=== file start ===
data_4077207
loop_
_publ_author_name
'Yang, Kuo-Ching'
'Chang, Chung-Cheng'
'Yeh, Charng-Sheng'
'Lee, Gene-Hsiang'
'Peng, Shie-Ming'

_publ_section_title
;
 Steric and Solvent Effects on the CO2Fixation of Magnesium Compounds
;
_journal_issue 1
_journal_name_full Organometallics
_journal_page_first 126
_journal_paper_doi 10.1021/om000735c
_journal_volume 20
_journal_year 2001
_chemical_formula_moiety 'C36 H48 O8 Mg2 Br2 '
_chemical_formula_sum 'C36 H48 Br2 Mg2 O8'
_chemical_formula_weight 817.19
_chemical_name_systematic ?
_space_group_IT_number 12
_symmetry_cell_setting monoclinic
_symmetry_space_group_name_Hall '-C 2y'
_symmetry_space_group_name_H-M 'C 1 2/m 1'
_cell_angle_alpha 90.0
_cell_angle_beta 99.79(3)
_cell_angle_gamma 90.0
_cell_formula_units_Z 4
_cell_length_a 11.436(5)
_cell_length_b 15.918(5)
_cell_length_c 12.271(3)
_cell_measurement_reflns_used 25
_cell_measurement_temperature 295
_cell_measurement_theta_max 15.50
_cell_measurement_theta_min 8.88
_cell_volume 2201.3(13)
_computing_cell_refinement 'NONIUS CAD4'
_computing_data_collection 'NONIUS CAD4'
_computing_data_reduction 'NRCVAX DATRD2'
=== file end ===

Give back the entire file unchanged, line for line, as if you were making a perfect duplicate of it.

data_4077207
loop_
_publ_author_name
'Yang, Kuo-Ching'
'Chang, Chung-Cheng'
'Yeh, Charng-Sheng'
'Lee, Gene-Hsiang'
'Peng, Shie-Ming'

_publ_section_title
;
 Steric and Solvent Effects on the CO2Fixation of Magnesium Compounds
;
_journal_issue 1
_journal_name_full Organometallics
_journal_page_first 126
_journal_paper_doi 10.1021/om000735c
_journal_volume 20
_journal_year 2001
_chemical_formula_moiety 'C36 H48 O8 Mg2 Br2 '
_chemical_formula_sum 'C36 H48 Br2 Mg2 O8'
_chemical_formula_weight 817.19
_chemical_name_systematic ?
_space_group_IT_number 12
_symmetry_cell_setting monoclinic
_symmetry_space_group_name_Hall '-C 2y'
_symmetry_space_group_name_H-M 'C 1 2/m 1'
_cell_angle_alpha 90.0
_cell_angle_beta 99.79(3)
_cell_angle_gamma 90.0
_cell_formula_units_Z 4
_cell_length_a 11.436(5)
_cell_length_b 15.918(5)
_cell_length_c 12.271(3)
_cell_measurement_reflns_used 25
_cell_measurement_temperature 295
_cell_measurement_theta_max 15.50
_cell_measurement_theta_min 8.88
_cell_volume 2201.3(13)
_computing_cell_refinement 'NONIUS CAD4'
_computing_data_collection 'NONIUS CAD4'
_computing_data_reduction 'NRCVAX DATRD2'